Assignments below are due Sunday, Feb. 3 at midnight.
Writers become better by writing. One of the most useful things any writer can do to improve his or her writing is to develop a regular practice. For this week I’d like you to get started with practicing not just writing but also the related skills of seeing and reading.
TASK ONE (will continue for four weeks). Good writing starts with careful observation. A writer needs to notice something before he or she make it come to life on the page: how people talk to each other, how they betray their emotions by their actions, what objects they treasure, and, to connect to the theme of this course, what the places we inhabit look like. To write effectively and accurately about a place you need to first see it, practicing your ability to see the specific details that create the distinctive feel of a place.
Click on the link here to read about small stones; for some inspiration, also read this great blog post from Hoarded Ordinaries. Your assignment is to start recording your own small stones (aim for five per week); you may do this on your blog or some other social network you already participate on (twitter or tumbler, for example) and that the rest of us can access (please provide the link to your feed on your blog). If you’d prefer not to use so many small posts, you may record them on paper and post to your blog weekly. (For a slightly longer discussion, you may want to check out the corresponding post on my f2f course blog.)
In addition to giving you practice in paying attention to your environment (which will maybe lead to some topics for writing later in the semester), this assignment is also designed to get you writing on a regular basis, even if it’s in tiny bits.
TASK TWO (will continue for three weeks). Your task is to select two posts that interest you from the New York Times blog Living Rooms. There are about 28 entries; be sure to read the complete post by clicking on the “read more” at the bottom of each post. For each post that you read, write a short summary (about three sentences) and post these summaries on your blog. Your summary should give only the main point(s) of the article, as concisely as possible. The summary should be in your own words (or you may use a small quote from the article, but this should be enclosed in quotation marks). Start your summary in this form: In <title of the article>, <author> argues (or explores or explains or analyzes or whatever) <main point>. The title of the article should be a hyperlink, so that if you click on the article title, it brings you to the NYTimes page. If you click here, you’ll get a short video I made that walks you through the steps of starting a summary and posting a hyperlink. These hyperlinks are the way that we indicate sources on a blog (they’re the equivalent almost of a works cited page in an academic paper, which we’ll get to a bit later in the class). It is possible to just copy the URL onto the blog, but hyperlinking is a more functional and even elegant option.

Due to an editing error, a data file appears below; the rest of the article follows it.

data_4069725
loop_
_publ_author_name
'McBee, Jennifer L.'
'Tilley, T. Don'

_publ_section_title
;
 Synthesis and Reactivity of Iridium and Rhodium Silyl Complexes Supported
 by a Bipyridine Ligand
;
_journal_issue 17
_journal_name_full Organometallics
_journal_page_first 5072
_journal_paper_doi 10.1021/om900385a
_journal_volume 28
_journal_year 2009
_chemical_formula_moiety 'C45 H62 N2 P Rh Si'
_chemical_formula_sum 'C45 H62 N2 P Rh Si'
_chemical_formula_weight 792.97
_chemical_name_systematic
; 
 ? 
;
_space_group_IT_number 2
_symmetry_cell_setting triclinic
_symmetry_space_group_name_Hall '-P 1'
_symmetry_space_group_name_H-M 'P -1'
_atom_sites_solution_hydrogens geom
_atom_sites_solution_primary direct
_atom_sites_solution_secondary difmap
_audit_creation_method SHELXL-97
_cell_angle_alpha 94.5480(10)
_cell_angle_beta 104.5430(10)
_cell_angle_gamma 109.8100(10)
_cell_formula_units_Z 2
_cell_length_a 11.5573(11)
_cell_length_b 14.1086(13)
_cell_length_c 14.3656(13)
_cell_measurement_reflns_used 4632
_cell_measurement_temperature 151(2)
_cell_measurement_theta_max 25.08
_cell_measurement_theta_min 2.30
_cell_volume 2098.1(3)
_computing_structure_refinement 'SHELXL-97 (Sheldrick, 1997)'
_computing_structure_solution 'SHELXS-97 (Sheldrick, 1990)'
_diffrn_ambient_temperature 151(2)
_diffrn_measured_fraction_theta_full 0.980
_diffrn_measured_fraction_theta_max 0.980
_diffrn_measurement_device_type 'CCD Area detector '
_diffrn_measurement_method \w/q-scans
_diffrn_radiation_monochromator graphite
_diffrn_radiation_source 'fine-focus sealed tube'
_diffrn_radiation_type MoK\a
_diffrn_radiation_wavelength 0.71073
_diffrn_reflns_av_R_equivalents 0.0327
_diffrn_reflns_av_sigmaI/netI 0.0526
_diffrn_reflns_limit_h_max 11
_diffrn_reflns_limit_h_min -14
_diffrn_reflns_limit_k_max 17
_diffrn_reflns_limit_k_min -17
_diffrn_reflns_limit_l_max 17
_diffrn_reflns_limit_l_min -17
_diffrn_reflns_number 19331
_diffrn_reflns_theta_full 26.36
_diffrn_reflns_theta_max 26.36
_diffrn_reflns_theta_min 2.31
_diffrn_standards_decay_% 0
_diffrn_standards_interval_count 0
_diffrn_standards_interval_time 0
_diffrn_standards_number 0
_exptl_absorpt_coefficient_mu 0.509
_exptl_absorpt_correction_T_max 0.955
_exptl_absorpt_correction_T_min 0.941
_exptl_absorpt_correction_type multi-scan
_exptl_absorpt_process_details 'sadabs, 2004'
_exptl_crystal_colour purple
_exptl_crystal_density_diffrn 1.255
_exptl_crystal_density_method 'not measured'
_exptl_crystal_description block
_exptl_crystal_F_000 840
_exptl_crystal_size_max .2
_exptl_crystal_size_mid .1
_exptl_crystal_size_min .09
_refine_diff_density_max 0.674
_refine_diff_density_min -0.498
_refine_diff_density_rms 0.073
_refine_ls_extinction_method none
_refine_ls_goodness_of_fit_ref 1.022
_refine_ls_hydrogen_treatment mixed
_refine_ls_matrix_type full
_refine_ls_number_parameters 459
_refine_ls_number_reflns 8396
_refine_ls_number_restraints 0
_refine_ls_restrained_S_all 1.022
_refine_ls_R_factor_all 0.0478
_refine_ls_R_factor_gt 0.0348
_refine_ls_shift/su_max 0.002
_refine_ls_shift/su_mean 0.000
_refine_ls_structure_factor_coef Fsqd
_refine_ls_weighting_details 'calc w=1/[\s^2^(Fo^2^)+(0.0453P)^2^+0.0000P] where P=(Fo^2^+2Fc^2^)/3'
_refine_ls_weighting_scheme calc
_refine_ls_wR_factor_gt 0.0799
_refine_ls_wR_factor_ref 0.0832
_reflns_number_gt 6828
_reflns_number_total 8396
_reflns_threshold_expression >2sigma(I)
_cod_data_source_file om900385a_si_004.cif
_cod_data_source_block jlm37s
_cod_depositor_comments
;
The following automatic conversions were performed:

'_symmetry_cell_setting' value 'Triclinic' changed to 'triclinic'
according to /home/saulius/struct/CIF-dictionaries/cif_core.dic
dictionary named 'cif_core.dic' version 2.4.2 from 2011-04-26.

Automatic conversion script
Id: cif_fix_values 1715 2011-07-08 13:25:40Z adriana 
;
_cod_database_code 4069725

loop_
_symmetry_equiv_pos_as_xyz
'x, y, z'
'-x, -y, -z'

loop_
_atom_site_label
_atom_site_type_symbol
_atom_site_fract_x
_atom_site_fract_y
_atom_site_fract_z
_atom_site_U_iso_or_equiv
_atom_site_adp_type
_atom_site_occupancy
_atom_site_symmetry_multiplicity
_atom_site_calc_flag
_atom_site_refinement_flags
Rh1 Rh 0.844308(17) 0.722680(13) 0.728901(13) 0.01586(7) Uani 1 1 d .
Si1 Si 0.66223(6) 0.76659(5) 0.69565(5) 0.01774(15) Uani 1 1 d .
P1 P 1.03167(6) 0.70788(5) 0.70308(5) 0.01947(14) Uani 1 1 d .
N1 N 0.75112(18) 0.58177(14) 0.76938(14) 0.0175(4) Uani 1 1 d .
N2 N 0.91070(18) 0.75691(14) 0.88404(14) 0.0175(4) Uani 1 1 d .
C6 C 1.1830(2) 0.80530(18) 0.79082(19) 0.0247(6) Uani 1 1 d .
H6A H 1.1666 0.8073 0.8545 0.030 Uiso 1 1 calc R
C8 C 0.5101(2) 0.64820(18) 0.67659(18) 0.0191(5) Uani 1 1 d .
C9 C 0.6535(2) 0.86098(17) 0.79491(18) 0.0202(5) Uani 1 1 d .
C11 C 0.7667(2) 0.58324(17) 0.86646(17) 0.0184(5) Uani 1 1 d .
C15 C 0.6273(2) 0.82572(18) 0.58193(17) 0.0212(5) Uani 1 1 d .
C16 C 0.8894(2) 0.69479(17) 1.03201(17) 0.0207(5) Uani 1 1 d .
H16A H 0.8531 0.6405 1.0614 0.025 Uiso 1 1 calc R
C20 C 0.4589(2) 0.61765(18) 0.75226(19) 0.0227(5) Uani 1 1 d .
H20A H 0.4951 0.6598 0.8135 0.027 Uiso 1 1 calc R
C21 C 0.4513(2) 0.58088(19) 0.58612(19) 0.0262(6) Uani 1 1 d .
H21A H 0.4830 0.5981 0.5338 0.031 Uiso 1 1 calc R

Here is some information about the the qualities of an effective summary and how to write one.
TASK THREE: Your third and final task for the week is to start responding to each others’ writing to help develop a writing community. Read over the Place Where You Live posts on some of your colleagues’ blogs, and select two to comment on. Mention at least one specific thing that you like about the post: a quality of the writing that you appreciate (choice of words, sharp details, well-expressed emotions or ideas, connections of images, humorous or heart-felt tone, whatever). Also (if you can think of something) try to give the writer a suggestion about how he or she might improve the post to make it more clear or concise or well-organized (or whatever other suggestion you might make)–this may be just pointing out a place that is not quite as well-expressed as the rest of the entry. Remember to keep your tone respectful and supportive!!